Then there is the man who who doesn't put too much stock into any material things and is firmly committed to his family. He cares for both his children's spiritual and temporal well-being. He is involved as much as his schedule allows...and he is what I call a "familiar dad." He knows his children because he is familiar with their very essence - and he likes them as well as loves them.  

I well remember when I first began homeschooling and read advice that said, "Involve Dad." I thought, "You've got to be kidding!" My husband worked very, very long hours - six days a week - at his "day job." In addition, he had a side job of delivering papers from 2:30 a.m. to 6 a.m., every day of the year. How could I expect him to actively get involved with the homeschooling?  

We were fortunate because my husband was supportive and enthusiastic about the homeschooling from the very first. So the children brought their papers to him, or informed him of what happened that day, as I tried to get my two cent's worth in with him, too! His involvement wasn't perfect or idyllic from the beginning of our homeschooling days- it chugged along in fits and starts - and I'm sure we made a hilarious picture as we all simultaneously ran for Daddy at the door. (Although he did tell me once it made him feel like Mr. Popularity with everyone scrambling all over him.)

By the time our eldest entered high school, Daddy had taken over the math courses, the night reading, and the religion review for "all" the kids. He also began helping me with the laundry during my fifth pregnancy. He has learned how to make a simple hot breakfast, and there was a time when breakfast not made by Mom always meant cold cereal.  

As the wife and mother, I had to fight off the guilties and remember once more, that the lives of homeschooling families are completely different in many respects. Our children are home with us all day and it's impossible for one person to clean up after every one else. Our lives are very hectic and demanding, and we need all the cooperation and help we can give each other. Everyone pitches in - Dad, Mom, and kids.
From One Dad to Another
   As time passes, then, men will find how imperative their interest and involvement is to the children. Even if Dad wants to give more time to his children but is inhibited for one reason or another, there are small but consistent ways to get around that trouble. For those who want to learn from one Catholic father how to be a more familiar father, the following are a few ideas:
  • Changing shifts or schedules, if possible, so that more time with the family is allowable;
  • Making a phone call during break time to see how things are going at home; this can be a happy time to look forward to but can also be a disciplinary measure ("An ounce of prevention is worth a pound of cure). Let's face it, kids obey Dad much better than Mom, though we've yet to figure out why!
  • Looking over the work from the child's most difficult subject (for each child) in order to drive home the importance of diligence in a hard subject;
  • Praising for work accomplished and well done;
  • Backing Mom up in disciplinary decisions by first discussing and agreeing on such matters privately beforehand, presenting "home rules" to the children as a couple, and consistently enforcing them;
  • Preparation to "shift gears," when necessary, if a plan is not working after consistent utilization of it;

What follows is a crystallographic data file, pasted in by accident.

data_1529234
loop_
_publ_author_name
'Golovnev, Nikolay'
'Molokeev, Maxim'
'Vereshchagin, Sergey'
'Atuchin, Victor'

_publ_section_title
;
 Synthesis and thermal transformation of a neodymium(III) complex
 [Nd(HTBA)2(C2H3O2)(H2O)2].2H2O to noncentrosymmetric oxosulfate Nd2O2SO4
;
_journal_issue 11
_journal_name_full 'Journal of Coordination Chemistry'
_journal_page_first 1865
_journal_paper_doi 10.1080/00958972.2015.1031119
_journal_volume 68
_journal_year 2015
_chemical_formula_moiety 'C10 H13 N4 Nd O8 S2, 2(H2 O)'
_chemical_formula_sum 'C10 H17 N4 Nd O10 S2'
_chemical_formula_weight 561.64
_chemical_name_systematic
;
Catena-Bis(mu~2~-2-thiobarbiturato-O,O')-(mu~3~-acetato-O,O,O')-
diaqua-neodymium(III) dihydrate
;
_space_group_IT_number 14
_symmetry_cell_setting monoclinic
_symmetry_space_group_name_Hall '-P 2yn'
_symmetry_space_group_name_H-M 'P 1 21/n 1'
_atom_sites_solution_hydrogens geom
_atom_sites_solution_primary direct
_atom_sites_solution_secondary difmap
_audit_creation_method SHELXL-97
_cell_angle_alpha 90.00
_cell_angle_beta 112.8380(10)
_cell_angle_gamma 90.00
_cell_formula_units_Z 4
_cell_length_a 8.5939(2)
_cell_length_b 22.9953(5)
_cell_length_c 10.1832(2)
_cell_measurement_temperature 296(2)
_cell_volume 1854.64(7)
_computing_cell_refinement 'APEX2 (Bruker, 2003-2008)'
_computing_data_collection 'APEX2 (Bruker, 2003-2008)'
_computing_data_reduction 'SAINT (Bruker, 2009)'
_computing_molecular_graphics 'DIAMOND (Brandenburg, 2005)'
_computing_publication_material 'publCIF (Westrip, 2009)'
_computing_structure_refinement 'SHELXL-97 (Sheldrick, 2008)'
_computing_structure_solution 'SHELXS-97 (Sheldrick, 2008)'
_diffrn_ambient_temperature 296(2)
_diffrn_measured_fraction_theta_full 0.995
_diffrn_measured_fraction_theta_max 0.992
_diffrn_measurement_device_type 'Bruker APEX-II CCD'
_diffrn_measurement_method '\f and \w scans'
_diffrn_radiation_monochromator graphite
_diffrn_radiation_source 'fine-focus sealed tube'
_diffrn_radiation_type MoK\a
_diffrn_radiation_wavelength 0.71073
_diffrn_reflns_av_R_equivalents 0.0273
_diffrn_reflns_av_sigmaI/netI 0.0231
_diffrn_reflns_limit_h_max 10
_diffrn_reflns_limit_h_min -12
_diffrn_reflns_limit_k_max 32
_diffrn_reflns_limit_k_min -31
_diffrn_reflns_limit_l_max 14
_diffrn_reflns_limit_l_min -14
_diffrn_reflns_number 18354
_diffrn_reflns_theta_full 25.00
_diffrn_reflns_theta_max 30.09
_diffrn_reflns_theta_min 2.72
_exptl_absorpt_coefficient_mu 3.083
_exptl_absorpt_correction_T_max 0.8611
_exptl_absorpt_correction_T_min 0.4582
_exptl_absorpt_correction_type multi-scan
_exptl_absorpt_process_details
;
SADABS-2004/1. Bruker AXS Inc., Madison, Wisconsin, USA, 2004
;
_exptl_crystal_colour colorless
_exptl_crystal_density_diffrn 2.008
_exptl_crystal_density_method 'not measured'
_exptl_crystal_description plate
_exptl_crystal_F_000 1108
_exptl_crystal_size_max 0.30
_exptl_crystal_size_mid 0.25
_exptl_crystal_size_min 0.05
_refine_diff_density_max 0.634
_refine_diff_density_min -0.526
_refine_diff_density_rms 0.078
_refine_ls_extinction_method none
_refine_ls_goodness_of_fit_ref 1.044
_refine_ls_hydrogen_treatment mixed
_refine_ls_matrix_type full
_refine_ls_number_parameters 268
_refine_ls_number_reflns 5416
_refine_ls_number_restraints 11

• My ever-famous suggestion for years: "Family Night" This is the night when everyone gets together, talks, plays a game (no television or phone or electronic games allowed!), and then discusses what is working and what isn't in the family. This could also be the night when dinner is ordered out, so everyone looks forward to Family Night.
  • Make it a point to attend Mass together as a family. There are times when this is not possible, due to sickness, a new baby, recuperating wife, etc. But when everything is going well, it's a wonderful thing to bring the whole family together before Jesus in the Blessed Sacrament.
  • Be sure everyone gets up and gets moving on Sunday morning, reminding them it's time to get ready for Mass! Don't just "help" your wife get everyone ready (after all, she's your helpmate, not the other way around). Be the prime mover and shaker, making sure the children are washed, dressed correctly, hair is combed, prayer missals are ready, etc. Don't leave it all to your wife.
  • Move aside, like ushers do, so that your wife and children can walk in front of you as they leave and enter the pews, and as they go up to Holy Communion. It's the act of a gentleman and leader, sets a good example for your sons on how to treat women and children, and shows your daughters the "respect to expect" from a young man.
  • Watch your wife faint with happiness when you remind everyone, every night, "It's time to pray our Rosary." Continue to behave like a gentleman and ask your wife to help lead the family Rosary, too, and then have the children takes turns, either with Hail Mary's or entire decades, according to the children's ages and capabilities. Help the children say the words slowly and correctly. (Hold the wiggling baby, too, who will surely act up during family devotions.)
  • Take the children into the confessional line and be sure to avail yourself of some graces at the same time - go to Confession yourself.
  • Remain sometime after Mass and offer your thanksgiving. Teach the children how to offer theirs and be sure it becomes a habit.
  • Give the children the appropriate change in your pocket so they can light candles in churchv- and help them light those tapers. Kneel in front of the Tabernacle with them afterwards and offer your petitions with theirs. Show them that the faith is not for women only! In other words, husbands and fathers, lead the children not only for example's sake but because you believe in God, too!


May St. Joseph guide all Catholic fathers today, and may all Catholic fathers ask for his assistance.